So, it’s almost that time folks, and about time I spouted another load of techno-babble. Below, we have what looks suspiciously like a new iPhone, and you’d be right.

Output from the latest cycle of the rumour mill

These images surfaced a few weeks ago, following leaked parts of the device indicating a smaller ‘nano’ SIM tray; smaller dock connector; taller display and a slightly differently positioned FaceTime camera. However, the same images have appeared from various locations now, some comparing this new device to the current 4S model and displaying the size decrease of the new handset.

So it would seem, having had it confirmed by so many people, that we are in fact looking at the new iPhone 5.

Other details have confirmed some of the rumours. Developers who have been given beta versions of iOS 6 have noted that the new operating system automatically scales itself to a different resolution depending on the size of the display.

Pretty big giveaway, if you ask me. The quad-core processor found in the iPad 3 was discovered in the same way, a year ago.

Of course, because none of this has came from Apple, and we can only tell so much from images, there is still no telling exactly what this handset will feature when we see it. Legend has it however, that we’re going to be seeing it on September 12th, with a release date some 9 days later… The more astute among you realising that this is less than a year since the launch of the iPhone 4S!

Going on from the launch of the iPad 3, we can be sure of a few things however. Like the iPhone 4s, the new model will be both IS-95 and GSM compliant, so there will be one handset compatible with networks from all providers in the states – more or less. LTE compatibility is a given, but if you’re not reading this from across the pond I’m afraid you’re going to be missing out there, as it’s unlikely that the device will be tuned to function on the LTE bands which are being implemented in the likes of Europe. It will be DC-HSDPA compatible though, so you will see faster 3G speeds with this device than you would using an iPhone 4; a good enough reason to upgrade in itself, really.

That is a real gripe for me, with this handset, however.

Previously, I posted about this whole LTE thing; what does and what doesn’t technically class as 4G, if you’re going to be pedantic about it, and I have a correction to make.

DC-HSDPA, Dual Carrier-High Speed Download Packet Access, is what is being branded as 4G as a marketing scam in some countries. *cough* USA *cough* With DC-HSDPA, two streams of downstream data are amalgamated, increasing throughput with Multiple-Input Multiple-Output.

Both LTE-Advanced (true 4G) and DC-HSDPA+ use multiple antennae to send and receive data, and for this reason the ITU-R has permitted networks to brand their networks as 4G, despite not being capable of the throughput which they defined the 4G standard should be capable of.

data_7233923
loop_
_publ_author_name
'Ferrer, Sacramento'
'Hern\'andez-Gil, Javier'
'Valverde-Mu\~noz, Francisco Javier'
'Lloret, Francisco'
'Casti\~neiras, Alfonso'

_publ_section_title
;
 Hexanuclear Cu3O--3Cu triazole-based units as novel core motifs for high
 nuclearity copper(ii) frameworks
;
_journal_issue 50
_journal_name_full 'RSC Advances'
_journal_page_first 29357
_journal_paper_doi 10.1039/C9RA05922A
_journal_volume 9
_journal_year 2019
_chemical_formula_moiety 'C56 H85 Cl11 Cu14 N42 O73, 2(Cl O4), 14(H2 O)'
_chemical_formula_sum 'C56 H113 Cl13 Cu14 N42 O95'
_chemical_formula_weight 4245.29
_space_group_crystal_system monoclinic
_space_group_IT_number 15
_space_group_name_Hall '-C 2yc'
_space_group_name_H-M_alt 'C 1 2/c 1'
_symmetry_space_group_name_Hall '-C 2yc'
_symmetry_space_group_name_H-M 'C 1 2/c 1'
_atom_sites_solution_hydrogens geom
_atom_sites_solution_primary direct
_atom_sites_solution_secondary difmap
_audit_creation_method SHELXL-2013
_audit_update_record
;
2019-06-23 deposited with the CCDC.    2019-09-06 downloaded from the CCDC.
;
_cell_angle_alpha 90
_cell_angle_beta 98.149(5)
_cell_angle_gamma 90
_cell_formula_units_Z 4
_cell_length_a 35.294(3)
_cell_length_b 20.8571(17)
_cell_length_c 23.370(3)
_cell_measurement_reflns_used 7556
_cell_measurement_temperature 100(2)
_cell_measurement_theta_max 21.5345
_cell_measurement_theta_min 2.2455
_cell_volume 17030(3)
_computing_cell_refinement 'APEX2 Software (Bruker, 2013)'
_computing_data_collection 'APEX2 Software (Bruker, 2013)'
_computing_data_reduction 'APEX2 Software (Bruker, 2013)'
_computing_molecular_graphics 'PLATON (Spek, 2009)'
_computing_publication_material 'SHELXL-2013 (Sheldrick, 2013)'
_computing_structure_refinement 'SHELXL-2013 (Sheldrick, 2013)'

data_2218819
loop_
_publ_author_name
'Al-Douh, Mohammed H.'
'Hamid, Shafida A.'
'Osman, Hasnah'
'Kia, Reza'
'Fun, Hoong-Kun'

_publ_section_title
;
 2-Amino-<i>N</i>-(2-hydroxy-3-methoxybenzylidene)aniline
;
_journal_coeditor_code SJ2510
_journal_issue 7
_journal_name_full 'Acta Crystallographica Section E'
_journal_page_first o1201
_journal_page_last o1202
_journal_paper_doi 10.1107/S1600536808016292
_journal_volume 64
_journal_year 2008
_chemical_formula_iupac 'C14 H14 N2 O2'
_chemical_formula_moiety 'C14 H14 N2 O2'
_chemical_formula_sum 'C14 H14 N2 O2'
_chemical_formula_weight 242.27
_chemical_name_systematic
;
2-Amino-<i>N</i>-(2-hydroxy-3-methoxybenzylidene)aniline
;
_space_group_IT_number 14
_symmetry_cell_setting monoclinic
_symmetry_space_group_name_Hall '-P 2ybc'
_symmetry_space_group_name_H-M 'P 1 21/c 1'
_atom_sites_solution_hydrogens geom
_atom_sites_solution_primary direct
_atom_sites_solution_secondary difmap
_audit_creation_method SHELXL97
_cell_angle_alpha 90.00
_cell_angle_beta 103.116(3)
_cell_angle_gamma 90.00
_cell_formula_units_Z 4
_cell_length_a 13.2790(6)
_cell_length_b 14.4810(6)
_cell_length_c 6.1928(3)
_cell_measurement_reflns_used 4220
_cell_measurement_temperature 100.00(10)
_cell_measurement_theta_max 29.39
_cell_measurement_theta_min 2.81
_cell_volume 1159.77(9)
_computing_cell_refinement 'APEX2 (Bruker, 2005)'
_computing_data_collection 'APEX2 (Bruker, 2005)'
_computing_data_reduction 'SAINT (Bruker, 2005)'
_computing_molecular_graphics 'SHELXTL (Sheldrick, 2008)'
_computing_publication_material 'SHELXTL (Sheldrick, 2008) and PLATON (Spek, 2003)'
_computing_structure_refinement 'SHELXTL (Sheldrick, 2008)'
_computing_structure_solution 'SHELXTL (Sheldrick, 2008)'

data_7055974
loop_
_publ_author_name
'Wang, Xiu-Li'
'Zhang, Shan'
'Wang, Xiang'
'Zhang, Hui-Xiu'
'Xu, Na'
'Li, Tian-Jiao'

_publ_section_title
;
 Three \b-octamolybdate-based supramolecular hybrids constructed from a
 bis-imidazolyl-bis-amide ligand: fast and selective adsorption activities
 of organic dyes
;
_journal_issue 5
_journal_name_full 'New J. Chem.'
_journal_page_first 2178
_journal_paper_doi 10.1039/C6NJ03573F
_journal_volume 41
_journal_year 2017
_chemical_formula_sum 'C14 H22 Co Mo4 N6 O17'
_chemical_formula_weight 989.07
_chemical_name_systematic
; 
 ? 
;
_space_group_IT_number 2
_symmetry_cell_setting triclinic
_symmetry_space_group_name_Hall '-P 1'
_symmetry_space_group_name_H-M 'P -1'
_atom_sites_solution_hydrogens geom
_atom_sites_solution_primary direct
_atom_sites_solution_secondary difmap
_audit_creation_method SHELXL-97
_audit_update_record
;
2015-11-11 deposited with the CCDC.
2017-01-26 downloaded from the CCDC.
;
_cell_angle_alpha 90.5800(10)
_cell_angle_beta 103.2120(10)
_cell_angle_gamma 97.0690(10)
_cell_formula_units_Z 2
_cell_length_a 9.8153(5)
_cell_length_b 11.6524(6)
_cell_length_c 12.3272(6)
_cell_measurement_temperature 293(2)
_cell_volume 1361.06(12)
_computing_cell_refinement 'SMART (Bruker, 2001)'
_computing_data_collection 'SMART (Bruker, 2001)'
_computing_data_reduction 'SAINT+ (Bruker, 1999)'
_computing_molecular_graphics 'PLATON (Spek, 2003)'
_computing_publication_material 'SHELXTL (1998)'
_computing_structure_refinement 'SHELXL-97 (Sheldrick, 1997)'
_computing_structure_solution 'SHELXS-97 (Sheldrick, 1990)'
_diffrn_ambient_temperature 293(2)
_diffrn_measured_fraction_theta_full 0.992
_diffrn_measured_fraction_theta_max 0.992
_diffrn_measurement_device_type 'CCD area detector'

I digress…

The real purpose of this post, is to discuss something else: fragmentation.

In the 80’s, we Europeans got together to form a new digital cellular telephony standard because the systems we currently had in place were incompatible with each other, and in violation of two treaties of the European Union; namely:

  • Free Movement of Goods and Services
  • Free Movement of People

Thanks to my sister for that useful byte of information there!

Due to high volumes of population movement around Europe, it was decided that mobile communication should be unified across all countries on the continent, to allow for things like business growth in new territories and for those of us with camera phones to be able to send photo’s of our view of the hotel pool back home to our (ever jealous) mates.

Granted, photo messaging wasn’t a part of the original GSM specification.

This all came about, because we saw a need for unified communications, at least across a whole continent.

Now let’s fast-forward 30 years. GSM is now at the bottom of the food chain, superseded by standards which offer high-speed internet access, video calling, video streaming, and any other ‘ing’ that you happen to think of. The world is an ever more connected, smaller place, and international travel for business and pleasure is now going a lot further than just the south of France!

In the United States, LTE networks operate on the 700MHz and 2.1GHz band. In Europe, the plan is to place them on the 800MHz and 2.6GHz bands, meaning that devices bought in one country will not be compatible with the devices from another, and vice versa.

LTE is therefor, simultaneously, a massive step both forward and back. 4G was specified by the ITU-R as a way of implementing further, high speed, wireless telephony, internet and mobile broadband access. The possibilities for change which come about with LTE, particularly for impoverished countries and areas where landline internet access would be a costly activity to rollout, are literally endless. Since spending some time in a communications department I’ve learned the advantages of using wireless comms in places like West Africa, for the simple reason that copper is so valuable down there, you can lay as many cables as you like, but there will always be someone waiting behind you to lift it again and sell it!

What we are now seeing, is analogue Europe on a global scale. This needs to be addressed. Granted, this is going to be massive undertaking to bring everything into line, and it will be done at the expense of the consumer. The ironic part of this situation is the name, LTE.

It stands for Long Term Evolution.

How long term a solution can it really be, if we can’t all make use of it’s capabilities when we’re looking for a pizza-by-the-slice joint in New York City; to share a photo of you and your girlfriend in front of the Colosseum; to conduct a video conference with a home based colleague?

Sort it out, lads.

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